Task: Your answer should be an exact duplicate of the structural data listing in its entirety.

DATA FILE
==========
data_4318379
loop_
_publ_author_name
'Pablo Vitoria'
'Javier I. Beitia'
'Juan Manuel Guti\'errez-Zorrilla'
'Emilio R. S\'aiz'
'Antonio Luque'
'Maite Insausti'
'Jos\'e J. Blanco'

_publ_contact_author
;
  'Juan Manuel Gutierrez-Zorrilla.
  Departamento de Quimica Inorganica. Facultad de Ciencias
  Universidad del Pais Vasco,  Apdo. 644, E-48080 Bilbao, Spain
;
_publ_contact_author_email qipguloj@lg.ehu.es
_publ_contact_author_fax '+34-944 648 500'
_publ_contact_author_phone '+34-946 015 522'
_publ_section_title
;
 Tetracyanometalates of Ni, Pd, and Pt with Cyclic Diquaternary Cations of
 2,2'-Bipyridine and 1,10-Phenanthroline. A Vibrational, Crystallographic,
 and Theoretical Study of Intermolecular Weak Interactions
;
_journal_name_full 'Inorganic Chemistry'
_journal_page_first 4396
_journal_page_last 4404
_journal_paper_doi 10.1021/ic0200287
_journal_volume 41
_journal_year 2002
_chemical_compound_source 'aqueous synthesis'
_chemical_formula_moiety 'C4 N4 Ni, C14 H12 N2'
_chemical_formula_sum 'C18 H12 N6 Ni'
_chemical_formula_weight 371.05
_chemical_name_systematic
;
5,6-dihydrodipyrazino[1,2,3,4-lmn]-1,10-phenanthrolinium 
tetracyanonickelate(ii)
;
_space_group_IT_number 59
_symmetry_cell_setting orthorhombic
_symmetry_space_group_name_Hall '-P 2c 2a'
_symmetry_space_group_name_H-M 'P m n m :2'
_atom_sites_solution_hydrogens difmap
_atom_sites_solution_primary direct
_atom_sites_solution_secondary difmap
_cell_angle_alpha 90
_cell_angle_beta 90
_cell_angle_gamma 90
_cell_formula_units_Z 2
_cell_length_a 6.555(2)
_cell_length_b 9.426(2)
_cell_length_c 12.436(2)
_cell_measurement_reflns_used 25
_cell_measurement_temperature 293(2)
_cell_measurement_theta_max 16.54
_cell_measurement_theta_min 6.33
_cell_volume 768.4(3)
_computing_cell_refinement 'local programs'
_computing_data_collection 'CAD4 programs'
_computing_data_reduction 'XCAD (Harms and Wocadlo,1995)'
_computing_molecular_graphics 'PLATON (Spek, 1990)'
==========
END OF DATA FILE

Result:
data_4318379
loop_
_publ_author_name
'Pablo Vitoria'
'Javier I. Beitia'
'Juan Manuel Guti\'errez-Zorrilla'
'Emilio R. S\'aiz'
'Antonio Luque'
'Maite Insausti'
'Jos\'e J. Blanco'

_publ_contact_author
;
  'Juan Manuel Gutierrez-Zorrilla.
  Departamento de Quimica Inorganica. Facultad de Ciencias
  Universidad del Pais Vasco,  Apdo. 644, E-48080 Bilbao, Spain
;
_publ_contact_author_email qipguloj@lg.ehu.es
_publ_contact_author_fax '+34-944 648 500'
_publ_contact_author_phone '+34-946 015 522'
_publ_section_title
;
 Tetracyanometalates of Ni, Pd, and Pt with Cyclic Diquaternary Cations of
 2,2'-Bipyridine and 1,10-Phenanthroline. A Vibrational, Crystallographic,
 and Theoretical Study of Intermolecular Weak Interactions
;
_journal_name_full 'Inorganic Chemistry'
_journal_page_first 4396
_journal_page_last 4404
_journal_paper_doi 10.1021/ic0200287
_journal_volume 41
_journal_year 2002
_chemical_compound_source 'aqueous synthesis'
_chemical_formula_moiety 'C4 N4 Ni, C14 H12 N2'
_chemical_formula_sum 'C18 H12 N6 Ni'
_chemical_formula_weight 371.05
_chemical_name_systematic
;
5,6-dihydrodipyrazino[1,2,3,4-lmn]-1,10-phenanthrolinium 
tetracyanonickelate(ii)
;
_space_group_IT_number 59
_symmetry_cell_setting orthorhombic
_symmetry_space_group_name_Hall '-P 2c 2a'
_symmetry_space_group_name_H-M 'P m n m :2'
_atom_sites_solution_hydrogens difmap
_atom_sites_solution_primary direct
_atom_sites_solution_secondary difmap
_cell_angle_alpha 90
_cell_angle_beta 90
_cell_angle_gamma 90
_cell_formula_units_Z 2
_cell_length_a 6.555(2)
_cell_length_b 9.426(2)
_cell_length_c 12.436(2)
_cell_measurement_reflns_used 25
_cell_measurement_temperature 293(2)
_cell_measurement_theta_max 16.54
_cell_measurement_theta_min 6.33
_cell_volume 768.4(3)
_computing_cell_refinement 'local programs'
_computing_data_collection 'CAD4 programs'
_computing_data_reduction 'XCAD (Harms and Wocadlo,1995)'
_computing_molecular_graphics 'PLATON (Spek, 1990)'